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Anwarul Azim Akib
Ragib Shakil Chanchal Kumar Roy Al-Nakib Chowdhury
In modern society, the potential demand for energy is rising due to rapid population growth and socioeconomic advancement. In order to supply this huge amount of energy, various renewable technologies like solar, wind, tidal, biogas, and nuclear technology have already been developed. Producing clean and renewable energy is not the only challenge, rather storing the energy has also appeared a major concern. As a result, electrochemical energy storage devices like supercapacitors have become an important topic of study . As a novel energy storage technology, electrical double-layer capacitors (EDLCs) employ novel carbon as the electrode material and may supply high power in a short period while maintaining an outstanding cycle . This is due to the well-tuned hierarchical porous structure, high specific surface area, superior electrical conductivity, and good chemical and thermal stability, biomass-derived activated carbon (AC) has attracted tremendous attention for its potential applications as an electrode material or electrode modifier in supercapacitor technologies [3-5].
However, AC-based-supercapacitor electrodes are often made by spraying or coating an electrode paste or slurry of AC on a current collector such as graphite, aluminum foil, nickel foam, etc. In this work, a combination of AC, conductive agents, and binders (cohesive agent) is ultrasonically mixed to create the electrode paste or slurry. The binders bind active materials from falling off and give enough strength during electrochemical operation. Interestingly, the binders, on the other hand, invariably cover certain surface regions or pores of active molecules. As a result, the characteristics of binders and their contents in electrodes will have a direct impact on the electrochemical performance of supercapacitors. Thus, it is critical to understand how to select a good binder .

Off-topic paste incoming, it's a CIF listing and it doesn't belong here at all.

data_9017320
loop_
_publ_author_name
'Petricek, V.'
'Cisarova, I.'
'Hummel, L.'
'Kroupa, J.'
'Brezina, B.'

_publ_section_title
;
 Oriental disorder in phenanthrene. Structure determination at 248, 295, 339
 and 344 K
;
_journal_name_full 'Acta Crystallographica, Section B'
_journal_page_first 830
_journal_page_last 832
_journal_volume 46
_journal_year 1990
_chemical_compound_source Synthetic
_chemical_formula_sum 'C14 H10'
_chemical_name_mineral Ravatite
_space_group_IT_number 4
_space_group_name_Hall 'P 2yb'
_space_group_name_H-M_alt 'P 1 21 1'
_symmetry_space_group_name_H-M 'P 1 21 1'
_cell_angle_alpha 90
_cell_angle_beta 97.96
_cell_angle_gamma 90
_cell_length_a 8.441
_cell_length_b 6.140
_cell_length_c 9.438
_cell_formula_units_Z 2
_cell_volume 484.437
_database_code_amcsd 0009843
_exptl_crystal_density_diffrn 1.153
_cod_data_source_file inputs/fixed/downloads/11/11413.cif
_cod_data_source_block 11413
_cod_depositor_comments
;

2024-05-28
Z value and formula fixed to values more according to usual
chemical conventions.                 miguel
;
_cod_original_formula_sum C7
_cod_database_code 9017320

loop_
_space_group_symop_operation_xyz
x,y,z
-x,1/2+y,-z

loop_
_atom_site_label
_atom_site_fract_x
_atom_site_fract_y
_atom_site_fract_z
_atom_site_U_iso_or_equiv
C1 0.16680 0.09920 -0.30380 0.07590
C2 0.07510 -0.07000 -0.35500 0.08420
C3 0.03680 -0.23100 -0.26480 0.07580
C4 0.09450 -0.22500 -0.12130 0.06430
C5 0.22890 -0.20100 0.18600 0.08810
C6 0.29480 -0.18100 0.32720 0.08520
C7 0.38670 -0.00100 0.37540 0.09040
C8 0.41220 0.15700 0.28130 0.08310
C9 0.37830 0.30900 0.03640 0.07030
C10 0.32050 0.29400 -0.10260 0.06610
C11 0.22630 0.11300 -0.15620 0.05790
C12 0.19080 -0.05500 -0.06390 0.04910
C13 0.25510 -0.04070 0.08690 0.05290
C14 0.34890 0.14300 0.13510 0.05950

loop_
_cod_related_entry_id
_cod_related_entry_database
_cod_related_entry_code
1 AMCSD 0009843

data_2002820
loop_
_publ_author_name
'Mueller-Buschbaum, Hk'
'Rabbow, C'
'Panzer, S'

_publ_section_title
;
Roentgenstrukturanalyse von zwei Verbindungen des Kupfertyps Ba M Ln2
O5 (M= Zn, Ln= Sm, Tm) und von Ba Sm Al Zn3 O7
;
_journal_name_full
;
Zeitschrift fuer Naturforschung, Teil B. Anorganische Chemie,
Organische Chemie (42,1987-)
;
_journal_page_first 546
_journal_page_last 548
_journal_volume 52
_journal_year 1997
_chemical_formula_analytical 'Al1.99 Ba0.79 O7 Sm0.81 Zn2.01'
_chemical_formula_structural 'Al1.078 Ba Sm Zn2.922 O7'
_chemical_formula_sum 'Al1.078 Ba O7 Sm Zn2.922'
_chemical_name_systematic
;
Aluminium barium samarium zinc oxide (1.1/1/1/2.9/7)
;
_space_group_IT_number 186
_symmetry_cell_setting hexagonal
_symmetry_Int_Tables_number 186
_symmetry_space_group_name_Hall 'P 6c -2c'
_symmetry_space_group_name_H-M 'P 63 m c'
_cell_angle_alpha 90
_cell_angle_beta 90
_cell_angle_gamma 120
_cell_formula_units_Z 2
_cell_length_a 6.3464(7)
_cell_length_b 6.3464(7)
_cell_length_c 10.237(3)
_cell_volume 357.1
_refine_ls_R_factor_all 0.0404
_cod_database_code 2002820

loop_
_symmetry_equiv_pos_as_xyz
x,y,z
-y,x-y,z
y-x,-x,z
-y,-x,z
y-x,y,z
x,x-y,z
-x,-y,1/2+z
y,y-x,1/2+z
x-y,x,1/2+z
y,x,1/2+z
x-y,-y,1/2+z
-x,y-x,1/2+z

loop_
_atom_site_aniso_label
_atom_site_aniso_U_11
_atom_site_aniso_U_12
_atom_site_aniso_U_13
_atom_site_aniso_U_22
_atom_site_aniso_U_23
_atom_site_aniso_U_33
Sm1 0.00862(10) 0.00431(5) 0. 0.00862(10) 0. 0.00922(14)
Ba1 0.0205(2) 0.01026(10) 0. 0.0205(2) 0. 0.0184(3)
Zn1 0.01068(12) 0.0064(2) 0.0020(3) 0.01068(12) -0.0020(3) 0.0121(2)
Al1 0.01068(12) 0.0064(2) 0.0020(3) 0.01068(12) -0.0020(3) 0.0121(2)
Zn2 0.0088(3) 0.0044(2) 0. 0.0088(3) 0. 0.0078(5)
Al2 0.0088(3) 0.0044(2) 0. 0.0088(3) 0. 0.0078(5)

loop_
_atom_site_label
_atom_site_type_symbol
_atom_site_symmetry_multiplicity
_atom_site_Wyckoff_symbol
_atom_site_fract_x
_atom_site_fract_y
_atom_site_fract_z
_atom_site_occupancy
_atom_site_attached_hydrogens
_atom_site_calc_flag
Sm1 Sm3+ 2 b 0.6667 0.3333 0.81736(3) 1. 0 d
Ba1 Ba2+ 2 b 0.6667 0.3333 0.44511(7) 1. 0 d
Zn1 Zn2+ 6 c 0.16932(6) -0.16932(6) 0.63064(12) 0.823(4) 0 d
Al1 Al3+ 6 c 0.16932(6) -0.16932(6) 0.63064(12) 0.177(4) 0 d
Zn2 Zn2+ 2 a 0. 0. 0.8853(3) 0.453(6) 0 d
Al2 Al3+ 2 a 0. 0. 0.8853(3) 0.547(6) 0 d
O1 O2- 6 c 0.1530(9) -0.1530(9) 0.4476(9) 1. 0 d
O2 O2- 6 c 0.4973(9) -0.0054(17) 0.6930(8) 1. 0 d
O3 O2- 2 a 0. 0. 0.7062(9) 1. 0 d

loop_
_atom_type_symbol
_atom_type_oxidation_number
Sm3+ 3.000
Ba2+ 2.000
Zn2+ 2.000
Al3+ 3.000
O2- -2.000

Among others, the chemical structures of carboxymethyl cellulose (CMC), polyvinyl alcohol (PVA), and polyvinylidene fluoride (PVDF) are shown in Fig. 1(A), which are favorable for AC- based supercapacitors. The CMC possesses lower mechanical stability and it could not be utilized beyond 40 with any water or oxygen but demonstrated a reduced resistivity. Whereas PVDF is made up of a CH2-CF2 unit, it possesses conventional fluoropolymer stability, but interacting groups create a unique polarity, resulting in a better chemical and oxidative resistance, low wettability, and considerable swelling in the electrolyte.
In this study, we have investigated the interaction of a highly porous activated carbon with different polymeric binders (CMC, PVP, and PVDF) and tested its applicability as AC-based supercapacitor electrodes. The AC was synthesized from banana leaves followed by carbonization under Ar flow at 750 with an activating agent (K2CO3). The total synthesis route is shown in Fig. 1(B). The presence of different types of functional groups was confirmed by analyzing the Fourier Transform Infrared Spectroscopy (FTIR) spectrum. The morphology of the as-prepared AC was investigated by using a Field Emission Scanning Electron Microscope (FESEM), X-Ray Diffraction (XRD), and Ramon spectroscopy.
The supercapacitor performance of the AC was evaluated in a standard 3-electrode setup containing NaSO4 as electrolyte by performing cyclic voltammetry (CV), galvanostatic charge-discharge (GCD), electrochemical impedance spectroscopy (EIS), and cyclic stability tests. In fabricating the supercapacitor, the modified graphite electrode was used as the working electrode, Ag/AgCl, and platinum wire was used as the reference and counter electrode, respectively. To examine the effect of the binder on the supercapacitor’s performance, three different kinds of binders were employed in fabricating the AC- modified graphite electrode of the supercapacitor. The highly porous AC with PVDF binder shows the best current response as well. The highest specific capacitance of 255 Fg-1 is found at 0.5 Ag-1 in the potential window of 1.4 V. The overall performance of AC with different binder materials is shown in Table 1. It is expected that the present work will significantly contribute to constructing an AC-based supercapacitor with the proper selection of polymeric binder materials for high efficiency.
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